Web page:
The film of The Red Shoes shows another way in which a woman is destroyed, not so much by her obsession with dance, but by her temerity in wanting to have a career. Is this battle to develop a career reflected in your work? Or is the struggle different, and in what way?

 

Yes, it’s the struggle I guess to maintain a real life – seen through the relationship with Victoria’s lover/soulmate – balanced precariously with her onstage desires and dreams. We see her begin to slip into a madness of sorts, and the lover is left with a shell of a woman whose spirit has been captured by a world of fantasy.

 

The struggle could be brought into a modern context – the difficulty of finding a life/work balance, and I think this is relevant when working in an artform that is about passion, dedication and drive. Rarely do artists of any genre leave their work at work; it does pervade their private lives and often defines who they are. But when is this too much? And what happens when it ends?

 

red-shoes-moira-shearer-001

 

What do the red shoes symbolise for you?

 

They are the intangible spirit that drives a dancer to be all they can be – the love of an artform.

 

What do the story and the film say to you about dance as a pursuit? How is this different in your work?

 

I think most people would recognise that dance is an artform of incredible highs and fulfilment, especially for those who make it to the top in their field – perfection can almost be found (but not quite). However, there is a downside, and perhaps for those not finding that dream, it can be heartbreaking. But the satisfaction for those who persevere and get there – that might be hard to match in other areas of their lives.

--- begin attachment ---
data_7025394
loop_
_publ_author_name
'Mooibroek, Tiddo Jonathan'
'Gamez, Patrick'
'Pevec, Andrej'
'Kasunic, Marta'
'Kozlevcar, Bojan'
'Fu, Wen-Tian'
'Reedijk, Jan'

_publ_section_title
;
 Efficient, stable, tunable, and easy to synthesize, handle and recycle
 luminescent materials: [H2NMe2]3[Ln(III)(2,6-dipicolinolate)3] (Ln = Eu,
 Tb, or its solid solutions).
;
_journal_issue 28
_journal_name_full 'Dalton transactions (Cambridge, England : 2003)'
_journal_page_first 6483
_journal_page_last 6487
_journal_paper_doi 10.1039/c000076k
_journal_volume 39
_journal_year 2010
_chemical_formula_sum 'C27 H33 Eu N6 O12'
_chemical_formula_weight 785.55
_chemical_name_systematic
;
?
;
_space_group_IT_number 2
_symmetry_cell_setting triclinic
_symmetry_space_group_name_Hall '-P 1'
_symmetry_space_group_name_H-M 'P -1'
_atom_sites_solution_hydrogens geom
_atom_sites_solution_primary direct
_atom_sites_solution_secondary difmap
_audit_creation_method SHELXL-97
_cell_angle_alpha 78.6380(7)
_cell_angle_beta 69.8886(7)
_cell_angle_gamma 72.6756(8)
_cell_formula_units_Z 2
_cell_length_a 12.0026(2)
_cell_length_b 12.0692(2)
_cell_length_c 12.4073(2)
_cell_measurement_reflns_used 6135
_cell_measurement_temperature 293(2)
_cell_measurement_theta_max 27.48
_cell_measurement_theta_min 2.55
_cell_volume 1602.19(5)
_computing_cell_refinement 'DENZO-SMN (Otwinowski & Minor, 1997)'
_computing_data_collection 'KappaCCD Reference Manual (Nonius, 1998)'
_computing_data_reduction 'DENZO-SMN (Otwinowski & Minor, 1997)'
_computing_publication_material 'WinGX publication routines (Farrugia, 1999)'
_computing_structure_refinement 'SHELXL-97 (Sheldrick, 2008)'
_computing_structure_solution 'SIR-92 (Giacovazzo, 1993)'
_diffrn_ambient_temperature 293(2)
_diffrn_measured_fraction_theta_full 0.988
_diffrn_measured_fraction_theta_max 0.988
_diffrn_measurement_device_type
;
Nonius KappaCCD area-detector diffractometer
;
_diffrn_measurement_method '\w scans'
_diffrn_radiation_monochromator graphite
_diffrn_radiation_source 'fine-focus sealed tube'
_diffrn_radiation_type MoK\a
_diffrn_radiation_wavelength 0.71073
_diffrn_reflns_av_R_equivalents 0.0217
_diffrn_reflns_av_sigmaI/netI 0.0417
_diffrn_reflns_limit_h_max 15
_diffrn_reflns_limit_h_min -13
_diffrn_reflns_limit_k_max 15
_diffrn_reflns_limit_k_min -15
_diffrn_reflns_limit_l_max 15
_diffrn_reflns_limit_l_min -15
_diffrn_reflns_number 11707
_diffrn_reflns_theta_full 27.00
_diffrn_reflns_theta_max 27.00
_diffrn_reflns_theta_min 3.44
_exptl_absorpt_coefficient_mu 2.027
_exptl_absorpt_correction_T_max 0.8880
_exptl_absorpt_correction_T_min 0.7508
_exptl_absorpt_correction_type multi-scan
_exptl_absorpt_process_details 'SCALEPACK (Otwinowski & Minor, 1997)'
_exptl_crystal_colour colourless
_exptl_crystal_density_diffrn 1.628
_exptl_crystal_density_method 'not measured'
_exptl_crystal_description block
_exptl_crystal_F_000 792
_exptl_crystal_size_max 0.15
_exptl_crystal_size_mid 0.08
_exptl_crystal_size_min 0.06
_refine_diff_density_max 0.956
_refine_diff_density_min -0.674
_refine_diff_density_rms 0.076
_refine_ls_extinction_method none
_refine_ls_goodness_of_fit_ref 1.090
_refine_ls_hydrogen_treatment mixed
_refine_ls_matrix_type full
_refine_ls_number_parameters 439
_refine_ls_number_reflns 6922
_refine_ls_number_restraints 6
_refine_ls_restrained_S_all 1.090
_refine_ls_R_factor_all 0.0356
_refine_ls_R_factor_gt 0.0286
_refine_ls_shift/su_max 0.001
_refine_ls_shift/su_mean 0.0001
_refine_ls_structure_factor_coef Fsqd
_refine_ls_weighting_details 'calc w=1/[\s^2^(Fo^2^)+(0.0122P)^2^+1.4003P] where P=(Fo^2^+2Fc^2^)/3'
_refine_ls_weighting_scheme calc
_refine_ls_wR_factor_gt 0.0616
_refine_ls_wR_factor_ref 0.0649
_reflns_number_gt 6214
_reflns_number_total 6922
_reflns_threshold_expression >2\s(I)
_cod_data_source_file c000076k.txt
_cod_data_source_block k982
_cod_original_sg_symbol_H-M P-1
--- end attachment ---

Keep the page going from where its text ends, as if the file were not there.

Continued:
Can you tell us a little about the music for The Red Shoes, which will be performed live by the Southern Cross Soloists?

 

The music is by an eclectic mix of composers. Tania Frazer (Creative Director of Southern Cross Soloists) has been sending me music over a period of 12 months. We wanted it to sound as if it belonged in the 1940s, and had beauty and timelessness. We have music by Rachmaninov and Bach, as well as living composers such as Matthew Hindson, Pēteris Vasks and Giovanni Allevi.

 

The Southern Cross Soloists are all incredible musicians, all really at the top of their game, and it is a pleasure to have the luxury of the music being played live.